Several outbuildings, all constructed from logs felled on the land, dot the area near the cabin. Reaching the largest, a 100- square-foot writer's retreat the author has dubbed Thoreau II, requires a thirtyminute hike. A handwritten sign nailed to the door advises hunters and hikers that there are no valuables or liquor stored inside. Furnishings include a writing desk and three chairs "for sociability," she says, quoting Thoreau. Like her favorite author, LaBastille lives alone, far from society; even so, she has maintained close friendships with neighbors and fellow Adirondack guides, and a lively correspondence with her readers.
Each of the first three memoir installments chronicles a decade. The latest, Woodswoman IIII, released on Earth Day 2003, spans just five years. Despite the time between books, LaBastille doesn't keep a journal. "If I tell a friend about the experience, that cements it," she says. Once in a while, she posts a sticky note near the desk to jog her memory. She doesn't bother with computers or e-mail, either. Using a yellow pad and black pen, she drafts each manuscript longhand, then types it on a Smith-Corona manual. In the early Eighties, LaBastille launched her own publishing house, West of the Wind Publishing Inc., to escape "snippy-snappy" New York City editors and improve her profit margins. "I figured after five books, I knew what I needed to know," she says of her early days with E.P. Dutton, the Sierra Club, and Norton, which owns rights to the first two Woodswoman books. An additional five books, including Jaguar Totem and Woodswoman III and IIII, bear her imprint.
Krispy Kreme, who has orange tape tied to her collar--a cue to edgy neighbors who might mistake her for a coyote and shoot to kill--is the latest of five shepherds who have shared LaBastille's life in the woods. As a single woman without children, she relies on them for companionship and protection. Four graves occupy a hillock just feet from the cabin, each marked with a granite headstone and flowers. When the time comes, says the writer, her lawyer will return here with her ashes, recite poet Sara Teasdale's "Barter," and bury her with her beloved pets. Yet with two books in the works, she shows no signs of slowing down and scoffs at the possibility of retiring. Instead, she's making plans to preserve her property as a retreat for other nature writers. "This whole age thing in America is sick," she says. "It makes people seem like they're useless and dependent. I plan to keep writing and doing all the things I do until I drop dead."
-- Sharon Tregaskise

LaBastilleWildlife ecologist, writer, and photographer Anne LaBastille (1933-2011) published four autobiographical books among her dozens of books and articles, Woodswoman being the first. Here she chronicles not so much an overt pursuit of solitude as an exploration of her personal accommodation with nature and people. As an avid naturalist, she built her own log cabin in the Adirondack forest, next to a lake, off the grid, away from roads and human habitation. "Ever since a childhood spent near New York City," she writes, "I had wanted to live in a Thoreau-style cabin in the woods." The motive was compounded by a divorce compelling her to quickly decide what she wanted to do with her unexpected solitude life.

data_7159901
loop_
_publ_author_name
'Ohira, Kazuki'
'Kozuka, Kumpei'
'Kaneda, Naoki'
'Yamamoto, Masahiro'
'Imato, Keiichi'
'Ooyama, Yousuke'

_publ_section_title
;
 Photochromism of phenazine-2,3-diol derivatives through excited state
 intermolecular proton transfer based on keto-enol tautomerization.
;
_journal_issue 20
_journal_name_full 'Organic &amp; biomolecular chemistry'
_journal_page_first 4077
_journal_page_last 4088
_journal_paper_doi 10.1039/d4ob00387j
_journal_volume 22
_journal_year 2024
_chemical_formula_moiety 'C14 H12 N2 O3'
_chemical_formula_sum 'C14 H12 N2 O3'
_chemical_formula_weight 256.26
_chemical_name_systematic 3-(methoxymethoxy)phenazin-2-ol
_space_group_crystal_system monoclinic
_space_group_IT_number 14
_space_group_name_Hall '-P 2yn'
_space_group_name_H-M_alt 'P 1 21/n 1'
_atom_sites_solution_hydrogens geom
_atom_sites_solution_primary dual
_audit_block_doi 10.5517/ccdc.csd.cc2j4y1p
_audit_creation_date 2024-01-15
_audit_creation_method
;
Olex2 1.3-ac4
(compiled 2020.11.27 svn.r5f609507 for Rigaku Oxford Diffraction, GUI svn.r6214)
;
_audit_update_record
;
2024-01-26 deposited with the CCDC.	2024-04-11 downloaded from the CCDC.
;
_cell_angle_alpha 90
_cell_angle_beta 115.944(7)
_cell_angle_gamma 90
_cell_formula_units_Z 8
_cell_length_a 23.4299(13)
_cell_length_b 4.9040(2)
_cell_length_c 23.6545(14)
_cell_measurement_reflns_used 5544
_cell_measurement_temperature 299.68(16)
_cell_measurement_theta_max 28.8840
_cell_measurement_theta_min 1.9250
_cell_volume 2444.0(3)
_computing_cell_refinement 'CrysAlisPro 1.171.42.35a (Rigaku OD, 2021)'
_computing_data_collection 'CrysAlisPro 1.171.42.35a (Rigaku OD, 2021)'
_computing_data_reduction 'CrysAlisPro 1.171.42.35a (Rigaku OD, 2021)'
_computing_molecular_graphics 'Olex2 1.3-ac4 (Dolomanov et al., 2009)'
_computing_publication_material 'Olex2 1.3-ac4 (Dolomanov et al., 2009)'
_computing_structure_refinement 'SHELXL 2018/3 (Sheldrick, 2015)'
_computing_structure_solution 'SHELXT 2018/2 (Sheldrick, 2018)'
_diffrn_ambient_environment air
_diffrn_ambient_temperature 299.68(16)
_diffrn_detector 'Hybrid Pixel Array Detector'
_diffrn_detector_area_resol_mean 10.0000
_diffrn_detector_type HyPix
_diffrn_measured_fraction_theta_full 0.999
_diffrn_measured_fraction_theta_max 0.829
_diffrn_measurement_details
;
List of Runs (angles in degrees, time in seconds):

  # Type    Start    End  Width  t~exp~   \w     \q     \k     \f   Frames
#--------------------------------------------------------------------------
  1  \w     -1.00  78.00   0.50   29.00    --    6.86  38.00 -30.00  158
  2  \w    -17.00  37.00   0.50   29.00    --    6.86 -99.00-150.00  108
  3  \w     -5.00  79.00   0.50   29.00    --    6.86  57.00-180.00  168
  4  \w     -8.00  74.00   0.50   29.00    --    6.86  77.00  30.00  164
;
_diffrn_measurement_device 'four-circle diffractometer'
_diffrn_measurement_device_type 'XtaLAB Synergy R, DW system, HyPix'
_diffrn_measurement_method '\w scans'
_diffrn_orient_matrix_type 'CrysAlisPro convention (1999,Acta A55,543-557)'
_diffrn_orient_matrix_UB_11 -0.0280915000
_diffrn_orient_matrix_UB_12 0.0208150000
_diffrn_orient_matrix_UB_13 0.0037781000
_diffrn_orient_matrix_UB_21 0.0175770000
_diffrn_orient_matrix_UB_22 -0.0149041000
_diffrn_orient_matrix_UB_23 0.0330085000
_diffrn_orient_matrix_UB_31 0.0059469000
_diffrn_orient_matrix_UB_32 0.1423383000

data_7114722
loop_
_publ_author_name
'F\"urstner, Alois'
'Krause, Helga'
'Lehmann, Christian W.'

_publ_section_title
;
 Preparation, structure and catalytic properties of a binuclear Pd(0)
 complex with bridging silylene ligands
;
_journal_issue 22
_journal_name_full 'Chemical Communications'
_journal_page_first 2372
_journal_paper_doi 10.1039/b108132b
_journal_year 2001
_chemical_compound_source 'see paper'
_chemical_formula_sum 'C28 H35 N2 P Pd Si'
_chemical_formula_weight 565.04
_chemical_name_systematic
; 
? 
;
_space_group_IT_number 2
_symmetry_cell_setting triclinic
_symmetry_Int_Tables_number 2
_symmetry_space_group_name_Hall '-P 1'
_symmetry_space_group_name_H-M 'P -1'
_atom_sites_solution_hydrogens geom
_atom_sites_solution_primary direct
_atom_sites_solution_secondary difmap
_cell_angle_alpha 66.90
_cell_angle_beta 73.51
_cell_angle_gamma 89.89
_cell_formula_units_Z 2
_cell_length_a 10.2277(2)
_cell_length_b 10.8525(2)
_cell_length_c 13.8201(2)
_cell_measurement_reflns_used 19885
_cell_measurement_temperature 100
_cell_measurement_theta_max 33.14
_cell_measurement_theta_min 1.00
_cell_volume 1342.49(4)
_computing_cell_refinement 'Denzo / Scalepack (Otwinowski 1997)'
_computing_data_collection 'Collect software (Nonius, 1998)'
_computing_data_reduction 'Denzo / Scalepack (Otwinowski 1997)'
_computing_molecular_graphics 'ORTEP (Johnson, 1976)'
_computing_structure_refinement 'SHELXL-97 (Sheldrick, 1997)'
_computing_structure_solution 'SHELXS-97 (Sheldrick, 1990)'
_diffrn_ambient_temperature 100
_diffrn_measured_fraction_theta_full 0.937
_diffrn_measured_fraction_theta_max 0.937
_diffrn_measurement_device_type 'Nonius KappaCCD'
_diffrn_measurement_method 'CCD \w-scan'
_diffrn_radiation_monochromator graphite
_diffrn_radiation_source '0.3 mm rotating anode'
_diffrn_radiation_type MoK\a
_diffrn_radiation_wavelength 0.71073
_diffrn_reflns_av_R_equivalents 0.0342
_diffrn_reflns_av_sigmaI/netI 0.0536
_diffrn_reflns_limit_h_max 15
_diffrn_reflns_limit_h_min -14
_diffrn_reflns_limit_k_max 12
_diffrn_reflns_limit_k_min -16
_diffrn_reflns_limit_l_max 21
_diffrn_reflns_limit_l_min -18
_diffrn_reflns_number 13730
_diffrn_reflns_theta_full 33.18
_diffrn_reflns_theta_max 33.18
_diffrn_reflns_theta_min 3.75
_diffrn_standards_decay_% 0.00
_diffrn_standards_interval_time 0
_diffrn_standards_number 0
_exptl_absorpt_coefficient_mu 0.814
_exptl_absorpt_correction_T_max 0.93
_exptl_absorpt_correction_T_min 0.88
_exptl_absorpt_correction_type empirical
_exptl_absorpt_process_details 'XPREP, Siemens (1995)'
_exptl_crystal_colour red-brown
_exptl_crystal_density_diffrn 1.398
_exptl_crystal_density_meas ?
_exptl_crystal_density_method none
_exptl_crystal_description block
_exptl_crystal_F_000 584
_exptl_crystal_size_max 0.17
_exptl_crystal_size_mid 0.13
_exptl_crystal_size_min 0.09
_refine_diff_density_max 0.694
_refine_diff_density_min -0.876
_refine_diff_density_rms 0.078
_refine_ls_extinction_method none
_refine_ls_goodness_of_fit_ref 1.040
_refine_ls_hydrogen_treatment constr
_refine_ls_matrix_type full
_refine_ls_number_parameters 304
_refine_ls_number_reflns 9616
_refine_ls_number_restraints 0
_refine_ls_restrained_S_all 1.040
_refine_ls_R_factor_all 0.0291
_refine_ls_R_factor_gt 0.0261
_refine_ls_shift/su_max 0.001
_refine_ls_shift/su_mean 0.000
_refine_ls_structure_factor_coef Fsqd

The cabin becomes her physical and psychological sustenance, the embodiment of her solitude:
The cabin is the wellspring, the source, the hub of my existence. It gives me tranquility, a closeness to nature and wildlife, good health and fitness, a sense of security, the opportunity for resourcefullness, reflection, and creative thinking.
From childhood LaBastille's talent was both academic potential and nature. The book recounts intersections with a variety of people in an engaging narrative style, interspersed with adventures in the outdoors. But LaBastille is not a hermit (Noah John Rondeau and other local historical hermits she mentions only as local color); she is not a philosopher (she notes, of a mystery correspondent, that "it seems as if he were looking for a dream person, a recluse, a philosopher.") Her dealings with people always fall short of satisfying. Rather, the reader feels the physicalness of LaBasille's life trajectory, the ease with animals, trees, wind, water, snow, cold. Her circumambulations always return to the cabin. The book's epilog wistfullly summarizes her life in the cabin, as if it alone was permanent in the cycles of life:
Sometimes I sit in my log cabin as in a cocoon, sheltered by swaying spruces from the outside world. From traffic, and noise, and liquor, and triangles, and pollution. Life seems to have no beginning and no ending. Only the steady expansion of trunk and root, the slow pile up  of duff and debris, the lap of water before it becomes ice, the patter of raindrops before they return to snowflakes. Then the chirp of a swallow winging over the lake reminds me that ... there is always a new beginning.